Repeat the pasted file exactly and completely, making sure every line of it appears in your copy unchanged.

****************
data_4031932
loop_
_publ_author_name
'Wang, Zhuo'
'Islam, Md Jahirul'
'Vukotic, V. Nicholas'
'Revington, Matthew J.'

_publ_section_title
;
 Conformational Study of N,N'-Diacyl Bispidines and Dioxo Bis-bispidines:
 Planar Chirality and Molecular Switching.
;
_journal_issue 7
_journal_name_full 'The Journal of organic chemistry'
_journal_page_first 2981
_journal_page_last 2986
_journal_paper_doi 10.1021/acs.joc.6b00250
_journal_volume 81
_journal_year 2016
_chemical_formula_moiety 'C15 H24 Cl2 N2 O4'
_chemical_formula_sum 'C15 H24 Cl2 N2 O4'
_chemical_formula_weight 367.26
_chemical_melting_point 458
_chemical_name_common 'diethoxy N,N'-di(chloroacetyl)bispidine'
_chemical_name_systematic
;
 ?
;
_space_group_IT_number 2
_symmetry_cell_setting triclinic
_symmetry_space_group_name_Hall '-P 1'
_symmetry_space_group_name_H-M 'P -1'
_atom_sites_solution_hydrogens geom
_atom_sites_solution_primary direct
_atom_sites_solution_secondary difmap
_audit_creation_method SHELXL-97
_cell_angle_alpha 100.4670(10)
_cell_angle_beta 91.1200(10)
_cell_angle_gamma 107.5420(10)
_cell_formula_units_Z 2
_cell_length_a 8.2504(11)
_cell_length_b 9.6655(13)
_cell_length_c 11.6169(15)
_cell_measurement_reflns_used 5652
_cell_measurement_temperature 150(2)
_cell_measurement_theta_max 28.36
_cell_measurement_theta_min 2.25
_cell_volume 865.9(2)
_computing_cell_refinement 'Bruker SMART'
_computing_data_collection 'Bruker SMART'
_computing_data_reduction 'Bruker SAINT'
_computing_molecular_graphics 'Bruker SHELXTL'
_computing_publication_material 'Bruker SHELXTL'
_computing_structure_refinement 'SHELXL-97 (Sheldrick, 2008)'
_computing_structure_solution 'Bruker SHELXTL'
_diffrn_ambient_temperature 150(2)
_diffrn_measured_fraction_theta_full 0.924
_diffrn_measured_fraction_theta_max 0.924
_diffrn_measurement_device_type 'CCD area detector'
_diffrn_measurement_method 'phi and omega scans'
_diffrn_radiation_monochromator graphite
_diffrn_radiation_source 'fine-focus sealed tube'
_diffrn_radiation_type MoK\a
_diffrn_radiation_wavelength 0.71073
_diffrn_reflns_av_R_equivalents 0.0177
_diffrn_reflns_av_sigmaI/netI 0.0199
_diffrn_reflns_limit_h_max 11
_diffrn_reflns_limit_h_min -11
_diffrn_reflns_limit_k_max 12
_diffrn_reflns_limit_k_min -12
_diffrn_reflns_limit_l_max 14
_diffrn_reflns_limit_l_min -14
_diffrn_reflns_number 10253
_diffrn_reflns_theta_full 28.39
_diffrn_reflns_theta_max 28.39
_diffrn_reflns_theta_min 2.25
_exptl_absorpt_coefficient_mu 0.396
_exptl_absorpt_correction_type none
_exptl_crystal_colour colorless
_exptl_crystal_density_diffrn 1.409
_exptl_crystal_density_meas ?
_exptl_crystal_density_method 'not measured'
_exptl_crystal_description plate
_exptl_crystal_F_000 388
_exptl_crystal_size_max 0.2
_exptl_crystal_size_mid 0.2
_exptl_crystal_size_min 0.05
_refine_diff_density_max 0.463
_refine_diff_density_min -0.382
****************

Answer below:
data_4031932
loop_
_publ_author_name
'Wang, Zhuo'
'Islam, Md Jahirul'
'Vukotic, V. Nicholas'
'Revington, Matthew J.'

_publ_section_title
;
 Conformational Study of N,N'-Diacyl Bispidines and Dioxo Bis-bispidines:
 Planar Chirality and Molecular Switching.
;
_journal_issue 7
_journal_name_full 'The Journal of organic chemistry'
_journal_page_first 2981
_journal_page_last 2986
_journal_paper_doi 10.1021/acs.joc.6b00250
_journal_volume 81
_journal_year 2016
_chemical_formula_moiety 'C15 H24 Cl2 N2 O4'
_chemical_formula_sum 'C15 H24 Cl2 N2 O4'
_chemical_formula_weight 367.26
_chemical_melting_point 458
_chemical_name_common 'diethoxy N,N'-di(chloroacetyl)bispidine'
_chemical_name_systematic
;
 ?
;
_space_group_IT_number 2
_symmetry_cell_setting triclinic
_symmetry_space_group_name_Hall '-P 1'
_symmetry_space_group_name_H-M 'P -1'
_atom_sites_solution_hydrogens geom
_atom_sites_solution_primary direct
_atom_sites_solution_secondary difmap
_audit_creation_method SHELXL-97
_cell_angle_alpha 100.4670(10)
_cell_angle_beta 91.1200(10)
_cell_angle_gamma 107.5420(10)
_cell_formula_units_Z 2
_cell_length_a 8.2504(11)
_cell_length_b 9.6655(13)
_cell_length_c 11.6169(15)
_cell_measurement_reflns_used 5652
_cell_measurement_temperature 150(2)
_cell_measurement_theta_max 28.36
_cell_measurement_theta_min 2.25
_cell_volume 865.9(2)
_computing_cell_refinement 'Bruker SMART'
_computing_data_collection 'Bruker SMART'
_computing_data_reduction 'Bruker SAINT'
_computing_molecular_graphics 'Bruker SHELXTL'
_computing_publication_material 'Bruker SHELXTL'
_computing_structure_refinement 'SHELXL-97 (Sheldrick, 2008)'
_computing_structure_solution 'Bruker SHELXTL'
_diffrn_ambient_temperature 150(2)
_diffrn_measured_fraction_theta_full 0.924
_diffrn_measured_fraction_theta_max 0.924
_diffrn_measurement_device_type 'CCD area detector'
_diffrn_measurement_method 'phi and omega scans'
_diffrn_radiation_monochromator graphite
_diffrn_radiation_source 'fine-focus sealed tube'
_diffrn_radiation_type MoK\a
_diffrn_radiation_wavelength 0.71073
_diffrn_reflns_av_R_equivalents 0.0177
_diffrn_reflns_av_sigmaI/netI 0.0199
_diffrn_reflns_limit_h_max 11
_diffrn_reflns_limit_h_min -11
_diffrn_reflns_limit_k_max 12
_diffrn_reflns_limit_k_min -12
_diffrn_reflns_limit_l_max 14
_diffrn_reflns_limit_l_min -14
_diffrn_reflns_number 10253
_diffrn_reflns_theta_full 28.39
_diffrn_reflns_theta_max 28.39
_diffrn_reflns_theta_min 2.25
_exptl_absorpt_coefficient_mu 0.396
_exptl_absorpt_correction_type none
_exptl_crystal_colour colorless
_exptl_crystal_density_diffrn 1.409
_exptl_crystal_density_meas ?
_exptl_crystal_density_method 'not measured'
_exptl_crystal_description plate
_exptl_crystal_F_000 388
_exptl_crystal_size_max 0.2
_exptl_crystal_size_mid 0.2
_exptl_crystal_size_min 0.05
_refine_diff_density_max 0.463
_refine_diff_density_min -0.382